Used in the construction of mobile robots for collision detection mechanisms or moving joints, but also in other various physics experiments and applications and even in the gaming industry (a good example of this is the Power Glove, released by Nintendo in the late ’80s), flex sensors are basically devices that change their resistance when bent. Some flex sensors also react to pressure changes and can be used as pressure sensors. Some of them can be bent in either direction (bi-directional flex sensors).
Such is the case with this one, a small home-made bi-directional pressure sensitive flex sensor 3/8″ wide and 5″ long. The sensor presented here is built using copper foil laminate, acetate, heat shrink tubing and some resistive material (you can find precise measurements in the link). The copper foil actually has copper only on one side and plastic material on the other. You need to cut the foil into two pieces of the same size and then solder wires to one end of each strip of copper in different end corners.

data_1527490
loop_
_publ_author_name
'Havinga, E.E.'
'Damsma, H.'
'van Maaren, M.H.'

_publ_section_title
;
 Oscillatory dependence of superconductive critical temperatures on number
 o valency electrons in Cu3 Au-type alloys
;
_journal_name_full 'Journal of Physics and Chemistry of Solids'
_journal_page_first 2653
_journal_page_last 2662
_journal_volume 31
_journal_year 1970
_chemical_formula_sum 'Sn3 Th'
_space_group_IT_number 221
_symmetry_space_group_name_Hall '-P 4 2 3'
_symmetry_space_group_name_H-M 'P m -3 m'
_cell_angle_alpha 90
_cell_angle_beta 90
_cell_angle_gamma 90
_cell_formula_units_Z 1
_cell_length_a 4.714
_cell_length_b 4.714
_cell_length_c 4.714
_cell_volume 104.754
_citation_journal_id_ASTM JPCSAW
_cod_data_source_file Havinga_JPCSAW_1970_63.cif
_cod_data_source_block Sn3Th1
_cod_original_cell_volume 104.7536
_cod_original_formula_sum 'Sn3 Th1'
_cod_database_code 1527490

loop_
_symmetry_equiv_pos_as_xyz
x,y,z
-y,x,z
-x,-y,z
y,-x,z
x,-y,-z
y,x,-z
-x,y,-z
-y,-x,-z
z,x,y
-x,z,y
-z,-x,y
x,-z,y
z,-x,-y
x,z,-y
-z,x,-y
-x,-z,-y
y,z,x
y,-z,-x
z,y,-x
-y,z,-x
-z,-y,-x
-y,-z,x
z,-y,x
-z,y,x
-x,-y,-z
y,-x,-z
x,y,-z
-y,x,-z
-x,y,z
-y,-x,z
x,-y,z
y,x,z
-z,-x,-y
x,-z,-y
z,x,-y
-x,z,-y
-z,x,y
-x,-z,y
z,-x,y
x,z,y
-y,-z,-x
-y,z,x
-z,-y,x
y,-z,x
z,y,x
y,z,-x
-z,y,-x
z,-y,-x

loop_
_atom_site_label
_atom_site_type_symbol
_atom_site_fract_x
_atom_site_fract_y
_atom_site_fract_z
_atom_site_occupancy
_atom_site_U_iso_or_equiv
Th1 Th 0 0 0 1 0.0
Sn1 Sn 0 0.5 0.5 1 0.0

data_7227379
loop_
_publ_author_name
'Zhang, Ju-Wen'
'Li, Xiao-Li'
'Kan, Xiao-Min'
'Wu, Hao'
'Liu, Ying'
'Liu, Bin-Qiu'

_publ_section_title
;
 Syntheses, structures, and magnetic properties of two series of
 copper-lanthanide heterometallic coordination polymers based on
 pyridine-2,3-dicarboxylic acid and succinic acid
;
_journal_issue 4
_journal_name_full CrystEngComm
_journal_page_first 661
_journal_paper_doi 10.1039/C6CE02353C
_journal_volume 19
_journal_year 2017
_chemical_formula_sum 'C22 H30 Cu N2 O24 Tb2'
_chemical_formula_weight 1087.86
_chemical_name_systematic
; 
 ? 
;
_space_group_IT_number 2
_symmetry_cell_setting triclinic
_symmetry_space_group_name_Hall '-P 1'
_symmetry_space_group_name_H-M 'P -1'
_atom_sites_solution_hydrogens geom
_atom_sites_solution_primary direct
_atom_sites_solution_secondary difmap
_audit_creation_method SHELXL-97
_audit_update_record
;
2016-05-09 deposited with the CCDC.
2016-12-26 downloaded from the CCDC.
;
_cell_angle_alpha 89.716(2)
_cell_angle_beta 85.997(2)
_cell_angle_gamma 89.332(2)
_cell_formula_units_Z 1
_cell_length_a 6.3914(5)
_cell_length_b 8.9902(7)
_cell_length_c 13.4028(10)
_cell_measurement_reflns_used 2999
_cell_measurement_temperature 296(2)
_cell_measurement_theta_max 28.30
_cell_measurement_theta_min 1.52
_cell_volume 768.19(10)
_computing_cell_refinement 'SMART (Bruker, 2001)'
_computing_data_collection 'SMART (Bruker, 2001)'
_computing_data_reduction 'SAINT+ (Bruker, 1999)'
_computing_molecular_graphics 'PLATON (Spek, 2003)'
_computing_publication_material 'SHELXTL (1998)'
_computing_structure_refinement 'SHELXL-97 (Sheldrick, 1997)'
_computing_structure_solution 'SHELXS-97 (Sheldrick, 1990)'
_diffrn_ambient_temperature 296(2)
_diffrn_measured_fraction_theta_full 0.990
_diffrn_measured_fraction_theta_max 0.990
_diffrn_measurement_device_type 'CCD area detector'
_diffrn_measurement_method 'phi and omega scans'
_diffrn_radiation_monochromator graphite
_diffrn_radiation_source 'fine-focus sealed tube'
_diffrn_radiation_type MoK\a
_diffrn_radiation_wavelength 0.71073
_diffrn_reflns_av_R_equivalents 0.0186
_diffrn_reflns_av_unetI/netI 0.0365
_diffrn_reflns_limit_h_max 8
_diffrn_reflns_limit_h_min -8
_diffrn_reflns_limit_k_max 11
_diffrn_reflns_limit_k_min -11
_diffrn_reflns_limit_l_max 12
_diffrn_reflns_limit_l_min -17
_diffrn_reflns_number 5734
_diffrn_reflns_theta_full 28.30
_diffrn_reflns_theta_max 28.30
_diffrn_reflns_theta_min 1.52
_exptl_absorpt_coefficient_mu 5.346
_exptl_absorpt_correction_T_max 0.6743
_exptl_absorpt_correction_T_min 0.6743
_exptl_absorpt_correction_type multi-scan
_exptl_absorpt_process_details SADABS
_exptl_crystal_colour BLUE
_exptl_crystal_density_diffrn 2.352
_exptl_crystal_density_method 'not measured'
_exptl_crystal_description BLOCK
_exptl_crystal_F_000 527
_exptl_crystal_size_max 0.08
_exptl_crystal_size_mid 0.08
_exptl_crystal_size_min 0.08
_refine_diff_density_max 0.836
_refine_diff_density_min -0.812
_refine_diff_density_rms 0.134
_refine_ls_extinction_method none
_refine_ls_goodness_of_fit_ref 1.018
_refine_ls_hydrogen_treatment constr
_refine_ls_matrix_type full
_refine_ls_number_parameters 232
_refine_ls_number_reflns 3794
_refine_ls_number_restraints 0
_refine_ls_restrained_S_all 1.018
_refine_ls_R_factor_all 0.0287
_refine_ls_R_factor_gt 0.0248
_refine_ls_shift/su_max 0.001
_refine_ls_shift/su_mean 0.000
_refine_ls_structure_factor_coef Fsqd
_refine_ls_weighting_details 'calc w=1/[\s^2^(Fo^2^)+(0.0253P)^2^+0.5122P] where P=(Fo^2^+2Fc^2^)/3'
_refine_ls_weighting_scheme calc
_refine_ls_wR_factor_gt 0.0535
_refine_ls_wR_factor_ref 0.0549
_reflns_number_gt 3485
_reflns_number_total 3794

The resistive material mentioned earlier is a strip of black plastic poly bag that is commonly used for storing electrical components (it’s made of carbon-loaded polyethylene). This resistive material is placed between the two copper strips with the copper facing the material and the wires on the same side. Then the acetate is added to the sandwich, so the sensor returns to its original position after it’s bent. All of this gets inserted into the heat shrink tubing.
The last part is testing and requires a multimeter to measure the resistance. The nominal resistance for this sensor is around 20K Ohms and this values decreases as the sensor is bent or pressed. An easy way to make a flex sensor using procurable materials, this flex sensors’ size can be adjusted to fit your needs.